Is the knuckleball an optical illusion?

New research suggests that the pitch doesn't bob and weave suddenly; it just seems to

By Jay Ingram

Published May 14, 2013 6:14PM (EDT)

R.A. Dickey   (AP/John Bazemore)
R.A. Dickey (AP/John Bazemore)

This piece originally appeared on The Walrus.

The Walrus
STANDARD baseball pitch—slider, curveball, fastball—seems to slavishly follow the laws of physics, making it possible to predict where a ball will go and how it will get there. The knuckleball is different. It appears to dip suddenly, dart to one side or the other, or—when you least expect it—to float in straight over the plate. Hitters are left flailing desperately at it. On a six-game streak last season, pitcher R. A. Dickey struck out sixty-three batters and gave up a single unearned run. And yet Dickey, who joined the Blue Jays this season, is the only active knuckler in the major leagues. When he won the National League Cy Young Award in 2012, he was the first knuckleball pitcher ever to do so.

Set against the heroics of home run hitters and base stealers, even the most successful knuckleball pitchers are seen as curios. The pitch is thrown at an unimpressive velocity, seldom hitting more than seventy or eighty miles per hour, while the best fastballs can crack 100 mph (baseball is still measured in imperial). It’s considered the pitch of second chances: because of that leisurely velocity, knuckleballers’ arms don’t wear out. Its reputation for unpredictability is both a blessing and a curse. Even Dickey doesn’t know how he will perform from day to day, or what will happen after the ball leaves his grasp, and while he may have led the National League in strikeouts last season he also gave up twenty-four home runs. Only fourteen pitchers in the league gave up more.

To understand why the knuckleball seems so perverse, we must first consider a standard pitch and why a baseball curves when it’s spinning. Imagine you’re hovering over a baseball as it leaves the pitcher’s hand, spinning clockwise as it makes its way to the plate. A thin layer of air, called the boundary layer, momentarily clings to the surface of the ball, then separates as the ball moves on, creating an outboard motor–like wake behind it.

On the right, the boundary layer and the air flowing past it are moving in the same direction. But on the other side, the left, things are very different. The boundary layer is turning into the oncoming air, forcing it to separate sooner than on the right. This shifts the wake over to the left side of the ball, pushing the ball to the right.

So the ball we’re following will curve left to right; an over spin (imagine it rolling forward) will drive it down or to one side. That’s the major-league curveball. Add an under spin (so the bottom moves forward and up), and you have a fastball that seems not to drop at all on its way to the plate. All predictable.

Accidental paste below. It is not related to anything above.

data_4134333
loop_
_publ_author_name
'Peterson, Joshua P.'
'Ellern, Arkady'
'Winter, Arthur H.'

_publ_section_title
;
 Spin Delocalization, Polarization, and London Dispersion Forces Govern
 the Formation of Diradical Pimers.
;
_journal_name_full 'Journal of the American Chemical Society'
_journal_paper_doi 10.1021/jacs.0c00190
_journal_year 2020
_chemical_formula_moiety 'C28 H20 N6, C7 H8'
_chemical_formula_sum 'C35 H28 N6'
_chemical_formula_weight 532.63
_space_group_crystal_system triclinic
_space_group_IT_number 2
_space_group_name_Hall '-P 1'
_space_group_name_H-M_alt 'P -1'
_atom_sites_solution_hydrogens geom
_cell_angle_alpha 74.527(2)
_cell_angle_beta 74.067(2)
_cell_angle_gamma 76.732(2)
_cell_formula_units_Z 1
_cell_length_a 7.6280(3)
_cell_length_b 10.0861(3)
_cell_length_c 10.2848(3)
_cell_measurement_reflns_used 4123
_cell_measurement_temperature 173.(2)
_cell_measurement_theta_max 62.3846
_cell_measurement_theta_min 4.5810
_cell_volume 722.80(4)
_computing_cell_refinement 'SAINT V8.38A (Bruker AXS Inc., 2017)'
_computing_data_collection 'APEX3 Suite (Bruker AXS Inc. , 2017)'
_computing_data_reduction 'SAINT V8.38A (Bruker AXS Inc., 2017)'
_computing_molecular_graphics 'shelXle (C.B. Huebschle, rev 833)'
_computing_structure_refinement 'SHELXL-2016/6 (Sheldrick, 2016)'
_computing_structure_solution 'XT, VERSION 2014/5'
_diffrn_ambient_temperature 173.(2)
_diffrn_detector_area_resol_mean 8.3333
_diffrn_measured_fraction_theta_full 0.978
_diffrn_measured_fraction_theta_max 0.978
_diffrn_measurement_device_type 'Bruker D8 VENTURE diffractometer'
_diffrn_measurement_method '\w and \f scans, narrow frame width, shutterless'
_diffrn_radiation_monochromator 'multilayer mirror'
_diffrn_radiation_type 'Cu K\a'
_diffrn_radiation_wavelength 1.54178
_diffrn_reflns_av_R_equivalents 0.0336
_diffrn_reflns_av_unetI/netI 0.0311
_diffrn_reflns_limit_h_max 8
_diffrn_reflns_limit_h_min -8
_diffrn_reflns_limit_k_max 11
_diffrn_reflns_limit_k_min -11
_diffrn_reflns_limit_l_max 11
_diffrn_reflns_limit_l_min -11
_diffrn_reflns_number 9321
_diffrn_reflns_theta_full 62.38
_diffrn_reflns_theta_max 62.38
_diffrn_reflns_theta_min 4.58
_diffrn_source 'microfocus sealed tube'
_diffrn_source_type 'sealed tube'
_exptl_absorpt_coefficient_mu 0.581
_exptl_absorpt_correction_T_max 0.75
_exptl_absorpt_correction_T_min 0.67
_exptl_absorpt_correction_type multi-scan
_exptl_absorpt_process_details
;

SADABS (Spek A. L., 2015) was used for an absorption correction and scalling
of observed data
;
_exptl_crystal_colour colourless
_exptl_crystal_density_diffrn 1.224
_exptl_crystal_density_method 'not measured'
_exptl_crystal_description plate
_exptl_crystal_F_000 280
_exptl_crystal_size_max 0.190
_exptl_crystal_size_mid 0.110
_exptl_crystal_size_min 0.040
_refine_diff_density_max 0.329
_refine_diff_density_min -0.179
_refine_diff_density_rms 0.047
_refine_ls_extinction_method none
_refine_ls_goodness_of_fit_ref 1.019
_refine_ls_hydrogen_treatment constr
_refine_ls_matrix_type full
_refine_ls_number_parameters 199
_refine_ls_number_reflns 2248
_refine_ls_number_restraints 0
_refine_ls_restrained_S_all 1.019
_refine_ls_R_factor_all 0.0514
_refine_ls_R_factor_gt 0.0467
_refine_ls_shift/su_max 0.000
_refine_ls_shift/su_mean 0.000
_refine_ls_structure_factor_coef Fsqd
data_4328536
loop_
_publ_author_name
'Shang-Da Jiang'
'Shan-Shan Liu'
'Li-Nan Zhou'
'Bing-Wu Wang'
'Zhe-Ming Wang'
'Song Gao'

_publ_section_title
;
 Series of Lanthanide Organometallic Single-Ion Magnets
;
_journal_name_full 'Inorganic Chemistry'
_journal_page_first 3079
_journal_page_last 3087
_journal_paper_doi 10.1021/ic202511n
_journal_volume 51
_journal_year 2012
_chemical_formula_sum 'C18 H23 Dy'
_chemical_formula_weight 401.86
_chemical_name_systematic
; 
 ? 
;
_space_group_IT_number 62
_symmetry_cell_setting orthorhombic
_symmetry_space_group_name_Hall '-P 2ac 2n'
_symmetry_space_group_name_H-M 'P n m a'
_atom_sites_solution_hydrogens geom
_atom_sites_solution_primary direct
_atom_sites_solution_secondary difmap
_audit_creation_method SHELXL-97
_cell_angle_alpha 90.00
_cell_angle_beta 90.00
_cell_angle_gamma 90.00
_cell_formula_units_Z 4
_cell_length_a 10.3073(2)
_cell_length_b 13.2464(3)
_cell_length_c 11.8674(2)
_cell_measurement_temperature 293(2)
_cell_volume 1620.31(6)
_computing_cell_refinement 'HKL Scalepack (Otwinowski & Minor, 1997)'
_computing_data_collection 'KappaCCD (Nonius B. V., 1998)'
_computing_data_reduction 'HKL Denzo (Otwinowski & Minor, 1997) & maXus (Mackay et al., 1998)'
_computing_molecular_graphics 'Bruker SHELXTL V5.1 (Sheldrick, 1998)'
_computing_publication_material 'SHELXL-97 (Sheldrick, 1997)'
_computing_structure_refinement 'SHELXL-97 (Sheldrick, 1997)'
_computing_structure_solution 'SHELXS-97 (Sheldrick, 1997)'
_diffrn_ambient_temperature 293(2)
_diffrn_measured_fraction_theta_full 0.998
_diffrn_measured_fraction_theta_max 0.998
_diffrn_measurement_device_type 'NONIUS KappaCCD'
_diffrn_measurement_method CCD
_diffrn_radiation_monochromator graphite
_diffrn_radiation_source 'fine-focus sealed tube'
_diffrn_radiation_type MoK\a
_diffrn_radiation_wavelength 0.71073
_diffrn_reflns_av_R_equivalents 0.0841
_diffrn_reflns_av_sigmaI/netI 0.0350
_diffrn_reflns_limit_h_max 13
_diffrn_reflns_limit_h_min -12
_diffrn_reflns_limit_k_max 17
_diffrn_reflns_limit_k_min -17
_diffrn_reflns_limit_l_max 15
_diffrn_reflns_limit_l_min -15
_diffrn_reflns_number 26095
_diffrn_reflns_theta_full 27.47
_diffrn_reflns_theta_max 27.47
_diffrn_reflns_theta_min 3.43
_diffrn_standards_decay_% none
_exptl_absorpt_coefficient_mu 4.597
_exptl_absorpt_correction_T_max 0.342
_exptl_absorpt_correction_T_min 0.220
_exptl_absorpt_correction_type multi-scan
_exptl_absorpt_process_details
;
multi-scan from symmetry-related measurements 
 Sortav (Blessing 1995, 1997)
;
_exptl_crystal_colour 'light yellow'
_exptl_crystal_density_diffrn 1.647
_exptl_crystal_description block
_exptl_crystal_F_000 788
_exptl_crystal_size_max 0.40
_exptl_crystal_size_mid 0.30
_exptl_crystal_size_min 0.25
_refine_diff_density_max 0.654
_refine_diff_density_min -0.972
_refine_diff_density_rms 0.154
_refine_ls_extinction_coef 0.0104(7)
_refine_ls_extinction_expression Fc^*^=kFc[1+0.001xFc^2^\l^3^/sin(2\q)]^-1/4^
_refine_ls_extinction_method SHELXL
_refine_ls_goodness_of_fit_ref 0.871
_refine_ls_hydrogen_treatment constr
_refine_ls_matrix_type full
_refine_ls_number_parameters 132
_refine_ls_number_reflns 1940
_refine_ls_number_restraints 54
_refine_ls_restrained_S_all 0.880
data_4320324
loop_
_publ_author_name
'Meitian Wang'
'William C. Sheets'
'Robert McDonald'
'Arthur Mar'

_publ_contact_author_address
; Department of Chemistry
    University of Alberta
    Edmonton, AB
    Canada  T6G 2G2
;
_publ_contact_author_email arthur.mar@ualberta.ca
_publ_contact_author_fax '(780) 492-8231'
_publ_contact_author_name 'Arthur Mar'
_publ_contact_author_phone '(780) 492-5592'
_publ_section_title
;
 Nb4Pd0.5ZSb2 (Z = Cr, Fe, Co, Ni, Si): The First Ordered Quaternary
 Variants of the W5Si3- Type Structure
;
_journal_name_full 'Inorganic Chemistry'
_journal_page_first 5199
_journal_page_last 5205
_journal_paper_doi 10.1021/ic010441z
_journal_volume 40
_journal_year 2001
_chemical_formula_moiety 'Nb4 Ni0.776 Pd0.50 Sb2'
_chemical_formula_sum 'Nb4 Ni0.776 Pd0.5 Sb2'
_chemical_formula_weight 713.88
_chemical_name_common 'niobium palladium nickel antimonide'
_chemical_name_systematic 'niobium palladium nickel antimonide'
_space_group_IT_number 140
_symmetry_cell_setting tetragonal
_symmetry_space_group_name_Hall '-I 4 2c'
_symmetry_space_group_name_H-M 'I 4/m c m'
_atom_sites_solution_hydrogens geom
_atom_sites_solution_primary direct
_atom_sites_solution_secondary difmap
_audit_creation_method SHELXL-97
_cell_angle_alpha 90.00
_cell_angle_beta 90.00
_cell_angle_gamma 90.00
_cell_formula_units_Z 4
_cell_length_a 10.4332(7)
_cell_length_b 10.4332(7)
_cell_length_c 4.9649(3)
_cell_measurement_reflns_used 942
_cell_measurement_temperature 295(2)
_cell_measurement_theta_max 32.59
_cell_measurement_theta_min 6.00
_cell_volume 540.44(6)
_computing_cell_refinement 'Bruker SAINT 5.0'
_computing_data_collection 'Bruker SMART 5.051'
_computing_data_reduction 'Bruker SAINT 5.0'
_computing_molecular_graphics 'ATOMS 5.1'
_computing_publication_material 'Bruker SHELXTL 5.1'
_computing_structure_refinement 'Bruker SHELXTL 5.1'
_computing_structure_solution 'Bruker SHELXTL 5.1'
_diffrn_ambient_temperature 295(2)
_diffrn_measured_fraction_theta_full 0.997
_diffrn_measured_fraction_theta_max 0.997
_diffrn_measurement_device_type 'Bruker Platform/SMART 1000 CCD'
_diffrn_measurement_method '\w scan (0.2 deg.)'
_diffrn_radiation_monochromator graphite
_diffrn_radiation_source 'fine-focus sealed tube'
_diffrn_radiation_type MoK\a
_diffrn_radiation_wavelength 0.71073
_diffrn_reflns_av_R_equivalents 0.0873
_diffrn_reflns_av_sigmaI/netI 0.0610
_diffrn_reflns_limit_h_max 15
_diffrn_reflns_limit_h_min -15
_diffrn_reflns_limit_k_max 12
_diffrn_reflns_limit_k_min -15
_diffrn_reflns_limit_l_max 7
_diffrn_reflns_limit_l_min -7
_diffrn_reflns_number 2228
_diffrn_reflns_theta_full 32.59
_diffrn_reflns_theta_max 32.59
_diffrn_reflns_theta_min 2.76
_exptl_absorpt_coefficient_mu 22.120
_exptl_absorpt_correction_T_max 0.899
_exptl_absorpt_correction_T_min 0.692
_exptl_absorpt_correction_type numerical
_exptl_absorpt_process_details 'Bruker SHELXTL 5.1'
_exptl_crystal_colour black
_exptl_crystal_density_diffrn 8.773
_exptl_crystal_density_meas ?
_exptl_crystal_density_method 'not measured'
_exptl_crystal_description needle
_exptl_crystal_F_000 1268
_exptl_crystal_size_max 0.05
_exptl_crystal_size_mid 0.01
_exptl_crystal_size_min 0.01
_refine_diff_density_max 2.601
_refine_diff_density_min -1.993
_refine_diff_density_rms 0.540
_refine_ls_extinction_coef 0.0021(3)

But the knuckleball doesn’t spin, at least not much. In 1975, wind tunnel tests at Tulane University in New Orleans showed that a very slowly rotating knuckleball—a mere quarter turn from pitcher’s mound to home plate—could be pushed one way, then the other. It’s all about the stitches.

There are 216 stitches on a baseball, arranged in a figure eight, the equivalent of mountain ranges on the otherwise smooth surface. Air flowing past a slowly rotating ball will suddenly encounter the stitches, and push the ball in an unpredictable direction with unpredictable speed—especially if the boundary layer happens to meet a stitch exactly where it’s separating from the ball.

Yet, the more the pitch is studied, the more mysterious it seems. Physicist Alan Nathan from the University of Illinois recently used a video tracking system to analyze it further. Examining data from 2011 games pitched by Dickey and retired knuckler Tim Wakefield, Nathan concluded that, contrary to the opinion of every batter who has faced a knuckleball, the ball follows a smooth trajectory. It doesn’t bob and weave suddenly; it just seems to.

This could be another example of batters’ perceptions being fooled, not unlike the so-called rising fastball, which doesn’t rise at all. It just doesn’t drop as fast as batters assume it will. This surprising finding prompted Nathan to suggest that the apparent fluttering and zigzagging may be a trick of perception. As the pitch rotates extremely slowly, the orientation of the seams is actually visible to the batter, instead of being the usual blur. It may be that the seams’ movement is confused with that of the ball. “Knuckleballs,” he ventures, “are more like bullets than butterflies.” Only further experiments will tell us for sure. In the meantime, we can be certain of one thing: that the knuckler is the most beautifully bizarre phenomenon in all of baseball.

Jay Ingram

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